As the M1 core promoter also contains an HNF1 binding site, we examined the possible role of HNF1 in the regulation of the M1 core promoter activities. To this end, the M1 genome was cotransfected with an HNF1 expression plasmid into Huh7 cells. The precore RNA and the core RNA levels were again analyzed by primer extension. The WT genome was also used in a parallel study to serve as a control. As shown in Fig. Fig.5,5, the precore RNA and the core RNA levels of the WT genome were not significantly affected by HNF1. In contrast, HNF1 reduced in a dose-dependent manner the precore RNA level of the M1 double mutant to approximately 30% and in the meantime slightly increased its core RNA level. This observation indicates that HNF1 plays a negative role in the precore RNA expression. Furthermore, this effect of HNF1 apparently requires the HNF1 binding site located in the core promoter of the M1 genome, since the WT genome, which lacks this HNF1 site, did not respond to HNF1.
As we have previously demonstrated that HNF1 can interact with the HBV X protein to regulate the core promoter activity, we have also analyzed whether the suppressive effect of HNF1 on the M1 core promoter requires the X protein. The WT and M1 genomes incapable of expressing the X protein were again cotransfected with the HNF1 expression plasmid into Huh7 cells. As shown in Fig. Fig.6,6, HNF1 again reduced the precore RNA level of the M1 genome lacking the ability to express X (X-negative) to about 38% and modestly increased its core RNA level. It did not have any significant effect on the X-negative WT genome. These results indicated that the X protein was not required for the suppressive activity of HNF1 on the precore RNA expression.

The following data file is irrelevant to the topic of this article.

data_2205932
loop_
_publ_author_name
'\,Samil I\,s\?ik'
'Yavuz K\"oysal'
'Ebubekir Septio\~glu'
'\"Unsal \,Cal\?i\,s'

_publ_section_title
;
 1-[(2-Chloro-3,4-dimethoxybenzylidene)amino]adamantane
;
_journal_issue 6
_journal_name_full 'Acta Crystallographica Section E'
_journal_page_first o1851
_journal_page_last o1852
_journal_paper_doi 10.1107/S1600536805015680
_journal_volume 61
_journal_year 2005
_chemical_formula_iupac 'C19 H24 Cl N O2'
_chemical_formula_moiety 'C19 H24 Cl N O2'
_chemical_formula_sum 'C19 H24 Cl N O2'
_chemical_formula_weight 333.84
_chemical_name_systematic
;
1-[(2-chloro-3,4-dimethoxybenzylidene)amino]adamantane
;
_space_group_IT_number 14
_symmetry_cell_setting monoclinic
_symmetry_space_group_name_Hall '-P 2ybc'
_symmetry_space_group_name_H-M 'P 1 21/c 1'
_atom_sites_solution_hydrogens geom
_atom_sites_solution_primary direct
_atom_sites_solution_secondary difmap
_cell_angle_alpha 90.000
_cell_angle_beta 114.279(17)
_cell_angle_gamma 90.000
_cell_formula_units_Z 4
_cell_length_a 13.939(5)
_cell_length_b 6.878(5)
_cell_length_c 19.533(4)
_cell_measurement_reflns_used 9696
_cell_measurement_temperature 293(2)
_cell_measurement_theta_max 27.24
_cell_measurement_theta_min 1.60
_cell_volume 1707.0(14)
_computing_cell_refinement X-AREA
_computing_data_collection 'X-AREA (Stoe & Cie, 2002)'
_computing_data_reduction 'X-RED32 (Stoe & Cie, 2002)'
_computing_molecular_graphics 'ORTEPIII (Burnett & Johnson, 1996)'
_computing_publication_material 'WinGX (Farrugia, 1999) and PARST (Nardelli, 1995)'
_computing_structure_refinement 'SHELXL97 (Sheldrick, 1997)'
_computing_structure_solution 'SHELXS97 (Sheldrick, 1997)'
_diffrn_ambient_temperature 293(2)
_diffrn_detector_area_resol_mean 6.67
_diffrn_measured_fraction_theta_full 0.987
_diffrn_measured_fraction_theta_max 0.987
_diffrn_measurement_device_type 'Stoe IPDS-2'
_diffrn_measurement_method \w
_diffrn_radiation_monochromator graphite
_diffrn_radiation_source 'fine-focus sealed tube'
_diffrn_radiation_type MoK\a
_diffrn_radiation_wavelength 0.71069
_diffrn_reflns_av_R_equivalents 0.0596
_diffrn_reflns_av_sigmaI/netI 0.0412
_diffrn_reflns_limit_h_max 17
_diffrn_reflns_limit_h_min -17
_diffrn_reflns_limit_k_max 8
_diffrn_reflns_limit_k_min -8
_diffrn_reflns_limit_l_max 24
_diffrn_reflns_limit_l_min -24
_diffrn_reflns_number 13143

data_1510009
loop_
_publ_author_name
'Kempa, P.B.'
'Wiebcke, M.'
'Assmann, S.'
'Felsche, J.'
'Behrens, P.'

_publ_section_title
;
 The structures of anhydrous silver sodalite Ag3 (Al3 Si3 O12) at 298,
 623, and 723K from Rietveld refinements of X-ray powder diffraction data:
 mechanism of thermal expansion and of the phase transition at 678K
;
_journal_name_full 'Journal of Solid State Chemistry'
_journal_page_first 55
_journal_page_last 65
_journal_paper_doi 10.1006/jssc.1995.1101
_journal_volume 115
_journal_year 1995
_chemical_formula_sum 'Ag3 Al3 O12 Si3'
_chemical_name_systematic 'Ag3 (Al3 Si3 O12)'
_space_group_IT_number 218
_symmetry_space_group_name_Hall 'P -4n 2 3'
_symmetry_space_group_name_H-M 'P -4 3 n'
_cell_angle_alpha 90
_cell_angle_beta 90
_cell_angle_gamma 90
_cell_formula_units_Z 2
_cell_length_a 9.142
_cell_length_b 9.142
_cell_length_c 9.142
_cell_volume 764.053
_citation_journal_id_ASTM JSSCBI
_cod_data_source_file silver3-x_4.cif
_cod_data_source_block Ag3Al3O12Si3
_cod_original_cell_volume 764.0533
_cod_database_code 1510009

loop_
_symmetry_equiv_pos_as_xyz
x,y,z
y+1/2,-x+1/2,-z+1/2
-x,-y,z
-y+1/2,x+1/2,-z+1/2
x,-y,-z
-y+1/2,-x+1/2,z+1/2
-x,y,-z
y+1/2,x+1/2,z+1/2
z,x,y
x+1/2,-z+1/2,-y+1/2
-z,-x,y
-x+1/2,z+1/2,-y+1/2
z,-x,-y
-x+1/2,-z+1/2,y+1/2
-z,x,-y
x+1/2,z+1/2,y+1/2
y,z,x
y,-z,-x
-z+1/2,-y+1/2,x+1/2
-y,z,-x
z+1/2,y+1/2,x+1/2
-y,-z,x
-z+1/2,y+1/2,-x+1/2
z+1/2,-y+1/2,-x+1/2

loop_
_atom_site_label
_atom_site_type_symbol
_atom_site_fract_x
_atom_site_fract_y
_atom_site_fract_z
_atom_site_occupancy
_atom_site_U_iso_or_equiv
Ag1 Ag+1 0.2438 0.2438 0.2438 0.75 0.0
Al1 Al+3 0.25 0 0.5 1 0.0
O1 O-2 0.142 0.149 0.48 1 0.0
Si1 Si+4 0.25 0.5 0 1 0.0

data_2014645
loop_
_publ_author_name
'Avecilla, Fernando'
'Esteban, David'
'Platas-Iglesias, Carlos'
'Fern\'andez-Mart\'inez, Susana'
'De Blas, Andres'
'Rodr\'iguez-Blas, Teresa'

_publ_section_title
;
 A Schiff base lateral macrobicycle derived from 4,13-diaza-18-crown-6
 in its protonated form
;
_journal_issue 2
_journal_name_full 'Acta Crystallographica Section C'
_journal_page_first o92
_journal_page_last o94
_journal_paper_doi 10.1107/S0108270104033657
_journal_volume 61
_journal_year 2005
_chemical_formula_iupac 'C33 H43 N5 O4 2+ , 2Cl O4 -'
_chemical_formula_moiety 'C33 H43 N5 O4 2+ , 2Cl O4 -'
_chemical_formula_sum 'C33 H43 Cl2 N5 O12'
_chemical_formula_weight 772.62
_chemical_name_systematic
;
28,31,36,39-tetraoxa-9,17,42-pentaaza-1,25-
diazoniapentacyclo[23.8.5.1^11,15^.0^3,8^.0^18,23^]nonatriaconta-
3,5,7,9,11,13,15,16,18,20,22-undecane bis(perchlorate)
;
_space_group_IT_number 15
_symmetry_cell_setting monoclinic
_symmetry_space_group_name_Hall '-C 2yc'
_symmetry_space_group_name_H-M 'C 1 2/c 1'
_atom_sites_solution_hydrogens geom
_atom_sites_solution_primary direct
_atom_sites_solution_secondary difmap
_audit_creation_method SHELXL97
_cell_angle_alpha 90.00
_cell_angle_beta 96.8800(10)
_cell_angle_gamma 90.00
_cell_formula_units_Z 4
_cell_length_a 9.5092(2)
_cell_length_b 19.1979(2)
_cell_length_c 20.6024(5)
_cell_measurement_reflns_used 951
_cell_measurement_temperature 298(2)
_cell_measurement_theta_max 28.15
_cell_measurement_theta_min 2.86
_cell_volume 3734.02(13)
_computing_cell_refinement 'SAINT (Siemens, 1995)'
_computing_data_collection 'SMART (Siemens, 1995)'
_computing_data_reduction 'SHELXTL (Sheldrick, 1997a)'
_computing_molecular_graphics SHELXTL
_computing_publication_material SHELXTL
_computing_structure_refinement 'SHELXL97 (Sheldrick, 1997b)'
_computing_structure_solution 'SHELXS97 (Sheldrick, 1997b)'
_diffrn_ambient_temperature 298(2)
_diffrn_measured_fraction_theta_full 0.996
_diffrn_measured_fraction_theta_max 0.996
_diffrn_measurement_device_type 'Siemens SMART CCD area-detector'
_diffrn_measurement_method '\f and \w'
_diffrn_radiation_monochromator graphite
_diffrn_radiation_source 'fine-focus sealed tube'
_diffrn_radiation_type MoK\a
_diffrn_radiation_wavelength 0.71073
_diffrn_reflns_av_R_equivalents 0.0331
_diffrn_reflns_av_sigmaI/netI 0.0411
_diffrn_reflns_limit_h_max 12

To further investigate the possible role of the X protein, HNF4, and HNF1 in the regulation of the HBV core promoter activities, we compared the core promoter activities of WT, M1, M4, and M5 in the presence and absence of the X protein. These HBV genomic constructs, with and without the ability to express the X protein, were separately transfected into Huh7 cells. The expression of precore and core RNAs was then analyzed by primer extension. As shown in Fig. Fig.7,7, abolishing the expression of the X protein did not significantly affect the core promoter activities of WT, M5, and M4 genomic constructs. However, it reduced the M1 core promoter activity, as evidenced by the nearly threefold reduction of the precore RNA level and the nearly twofold reduction of the core RNA level that were observed when M1X− was compared with M1. This result is consistent with our previous observation that the X protein mutant can interact with HNF1 to regulate the M1 core promoter activities (13).